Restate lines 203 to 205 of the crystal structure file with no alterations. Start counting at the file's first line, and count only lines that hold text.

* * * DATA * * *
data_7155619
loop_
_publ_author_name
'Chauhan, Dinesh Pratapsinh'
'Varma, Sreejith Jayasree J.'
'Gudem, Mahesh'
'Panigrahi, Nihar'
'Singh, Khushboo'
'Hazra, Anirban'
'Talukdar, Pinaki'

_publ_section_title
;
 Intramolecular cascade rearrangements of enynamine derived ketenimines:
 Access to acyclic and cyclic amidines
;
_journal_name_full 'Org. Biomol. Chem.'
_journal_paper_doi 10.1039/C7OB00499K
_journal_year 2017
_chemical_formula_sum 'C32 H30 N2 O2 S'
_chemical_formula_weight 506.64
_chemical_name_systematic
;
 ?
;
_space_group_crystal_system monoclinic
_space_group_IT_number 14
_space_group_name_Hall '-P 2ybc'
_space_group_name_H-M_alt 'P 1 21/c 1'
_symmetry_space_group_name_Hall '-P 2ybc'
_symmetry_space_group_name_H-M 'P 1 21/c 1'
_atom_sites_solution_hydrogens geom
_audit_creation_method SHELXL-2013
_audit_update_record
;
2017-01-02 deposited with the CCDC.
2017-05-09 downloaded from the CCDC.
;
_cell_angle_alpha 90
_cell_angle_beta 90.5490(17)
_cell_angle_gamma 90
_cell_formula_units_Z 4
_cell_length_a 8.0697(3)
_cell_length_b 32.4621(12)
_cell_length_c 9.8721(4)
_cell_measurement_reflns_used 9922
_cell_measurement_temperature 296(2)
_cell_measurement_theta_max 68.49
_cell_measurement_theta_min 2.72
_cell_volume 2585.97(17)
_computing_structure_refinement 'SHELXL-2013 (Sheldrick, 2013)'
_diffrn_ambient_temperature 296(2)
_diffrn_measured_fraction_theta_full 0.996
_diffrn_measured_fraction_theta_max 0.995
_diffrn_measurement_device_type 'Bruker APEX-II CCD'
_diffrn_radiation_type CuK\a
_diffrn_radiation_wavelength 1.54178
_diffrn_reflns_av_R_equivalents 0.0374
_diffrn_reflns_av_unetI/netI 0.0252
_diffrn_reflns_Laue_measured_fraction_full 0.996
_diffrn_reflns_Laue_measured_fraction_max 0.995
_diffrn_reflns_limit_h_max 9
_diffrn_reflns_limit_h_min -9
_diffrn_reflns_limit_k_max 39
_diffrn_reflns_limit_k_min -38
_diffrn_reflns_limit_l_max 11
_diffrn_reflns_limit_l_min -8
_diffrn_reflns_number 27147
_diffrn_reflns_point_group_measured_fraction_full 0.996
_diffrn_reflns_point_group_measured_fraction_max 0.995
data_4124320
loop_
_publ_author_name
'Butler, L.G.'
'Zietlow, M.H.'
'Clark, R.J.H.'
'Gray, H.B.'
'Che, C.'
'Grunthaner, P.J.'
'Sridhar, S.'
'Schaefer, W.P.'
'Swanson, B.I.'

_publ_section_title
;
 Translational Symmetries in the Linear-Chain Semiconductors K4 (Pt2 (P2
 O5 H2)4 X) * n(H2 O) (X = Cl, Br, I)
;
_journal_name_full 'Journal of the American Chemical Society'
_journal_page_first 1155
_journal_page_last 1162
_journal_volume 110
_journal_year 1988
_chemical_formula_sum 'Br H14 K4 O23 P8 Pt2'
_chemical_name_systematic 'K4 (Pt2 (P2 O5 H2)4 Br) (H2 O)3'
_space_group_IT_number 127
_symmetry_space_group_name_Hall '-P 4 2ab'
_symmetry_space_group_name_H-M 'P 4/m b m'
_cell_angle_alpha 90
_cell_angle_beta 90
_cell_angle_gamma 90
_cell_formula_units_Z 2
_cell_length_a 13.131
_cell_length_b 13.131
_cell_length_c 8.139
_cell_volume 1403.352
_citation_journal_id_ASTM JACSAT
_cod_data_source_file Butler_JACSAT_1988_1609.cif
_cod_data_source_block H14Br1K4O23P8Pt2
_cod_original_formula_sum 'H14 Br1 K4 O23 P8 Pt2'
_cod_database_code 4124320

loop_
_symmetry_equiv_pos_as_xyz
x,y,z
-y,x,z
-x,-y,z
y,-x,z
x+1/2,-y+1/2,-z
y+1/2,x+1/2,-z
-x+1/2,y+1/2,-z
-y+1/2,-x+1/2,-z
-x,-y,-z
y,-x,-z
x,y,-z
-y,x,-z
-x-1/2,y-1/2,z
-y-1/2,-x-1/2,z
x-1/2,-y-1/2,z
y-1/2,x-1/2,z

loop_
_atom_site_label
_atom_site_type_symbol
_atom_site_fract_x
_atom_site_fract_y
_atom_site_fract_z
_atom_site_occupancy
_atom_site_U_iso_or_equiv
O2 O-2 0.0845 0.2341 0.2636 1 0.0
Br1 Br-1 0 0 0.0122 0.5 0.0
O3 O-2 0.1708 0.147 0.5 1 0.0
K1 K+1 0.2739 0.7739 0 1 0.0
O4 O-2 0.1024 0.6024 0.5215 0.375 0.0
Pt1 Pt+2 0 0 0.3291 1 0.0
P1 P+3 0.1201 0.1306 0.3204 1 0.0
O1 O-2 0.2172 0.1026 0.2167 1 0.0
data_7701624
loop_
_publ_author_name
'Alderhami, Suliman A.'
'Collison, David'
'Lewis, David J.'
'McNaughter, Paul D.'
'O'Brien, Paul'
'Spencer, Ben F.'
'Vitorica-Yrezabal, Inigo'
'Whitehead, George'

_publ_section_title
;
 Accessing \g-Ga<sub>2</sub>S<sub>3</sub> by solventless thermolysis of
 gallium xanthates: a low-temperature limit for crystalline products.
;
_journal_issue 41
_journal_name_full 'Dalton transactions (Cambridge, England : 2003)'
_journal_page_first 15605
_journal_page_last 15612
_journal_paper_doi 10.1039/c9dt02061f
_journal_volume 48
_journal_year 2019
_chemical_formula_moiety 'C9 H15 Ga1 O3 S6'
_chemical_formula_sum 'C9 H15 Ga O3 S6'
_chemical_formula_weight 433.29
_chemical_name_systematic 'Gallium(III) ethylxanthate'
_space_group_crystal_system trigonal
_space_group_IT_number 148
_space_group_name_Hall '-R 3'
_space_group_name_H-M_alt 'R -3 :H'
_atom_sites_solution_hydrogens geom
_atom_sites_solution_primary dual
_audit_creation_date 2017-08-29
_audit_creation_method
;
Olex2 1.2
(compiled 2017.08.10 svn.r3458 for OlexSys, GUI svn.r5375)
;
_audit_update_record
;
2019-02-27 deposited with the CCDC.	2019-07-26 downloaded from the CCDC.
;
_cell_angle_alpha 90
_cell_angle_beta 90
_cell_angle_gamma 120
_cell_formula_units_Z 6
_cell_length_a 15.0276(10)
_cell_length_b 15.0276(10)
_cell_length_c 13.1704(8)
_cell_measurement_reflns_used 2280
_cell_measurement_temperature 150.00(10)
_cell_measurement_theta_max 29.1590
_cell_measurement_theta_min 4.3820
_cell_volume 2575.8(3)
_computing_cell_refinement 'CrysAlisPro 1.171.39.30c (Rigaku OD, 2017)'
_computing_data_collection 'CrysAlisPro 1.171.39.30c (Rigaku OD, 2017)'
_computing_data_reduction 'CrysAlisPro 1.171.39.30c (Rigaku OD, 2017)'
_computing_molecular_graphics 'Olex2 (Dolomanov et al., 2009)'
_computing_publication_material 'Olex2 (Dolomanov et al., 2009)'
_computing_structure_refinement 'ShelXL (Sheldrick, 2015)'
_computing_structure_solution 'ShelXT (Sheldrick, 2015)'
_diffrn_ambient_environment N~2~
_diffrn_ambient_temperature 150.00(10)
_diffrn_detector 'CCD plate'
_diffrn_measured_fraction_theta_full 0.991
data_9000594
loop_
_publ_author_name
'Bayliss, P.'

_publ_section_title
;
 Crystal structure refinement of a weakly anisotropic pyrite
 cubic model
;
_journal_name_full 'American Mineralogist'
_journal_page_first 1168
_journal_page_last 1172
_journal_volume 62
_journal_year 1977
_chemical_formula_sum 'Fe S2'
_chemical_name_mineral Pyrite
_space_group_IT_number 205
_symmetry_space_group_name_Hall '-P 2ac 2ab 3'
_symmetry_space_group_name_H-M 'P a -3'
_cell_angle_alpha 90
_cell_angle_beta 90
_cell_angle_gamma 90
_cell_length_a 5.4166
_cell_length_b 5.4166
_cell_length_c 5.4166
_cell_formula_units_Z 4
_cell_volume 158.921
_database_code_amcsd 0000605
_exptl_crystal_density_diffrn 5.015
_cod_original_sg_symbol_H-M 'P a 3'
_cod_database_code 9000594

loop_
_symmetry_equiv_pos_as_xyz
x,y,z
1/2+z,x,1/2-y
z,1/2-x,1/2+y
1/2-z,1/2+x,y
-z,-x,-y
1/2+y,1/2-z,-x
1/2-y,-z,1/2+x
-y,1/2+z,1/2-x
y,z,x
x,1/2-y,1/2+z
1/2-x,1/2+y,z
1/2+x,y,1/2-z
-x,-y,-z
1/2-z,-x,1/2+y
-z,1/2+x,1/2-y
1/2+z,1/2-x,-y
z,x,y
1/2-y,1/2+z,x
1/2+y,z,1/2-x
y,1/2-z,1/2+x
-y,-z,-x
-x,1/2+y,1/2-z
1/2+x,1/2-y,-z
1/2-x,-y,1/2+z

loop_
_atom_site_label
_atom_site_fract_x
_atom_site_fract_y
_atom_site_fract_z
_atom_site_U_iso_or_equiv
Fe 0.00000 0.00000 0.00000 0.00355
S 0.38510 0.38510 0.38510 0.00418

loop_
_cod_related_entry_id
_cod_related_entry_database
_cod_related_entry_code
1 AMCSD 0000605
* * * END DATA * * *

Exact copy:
_computing_publication_material 'Olex2 (Dolomanov et al., 2009)'
_computing_structure_refinement 'ShelXL (Sheldrick, 2015)'
_computing_structure_solution 'ShelXT (Sheldrick, 2015)'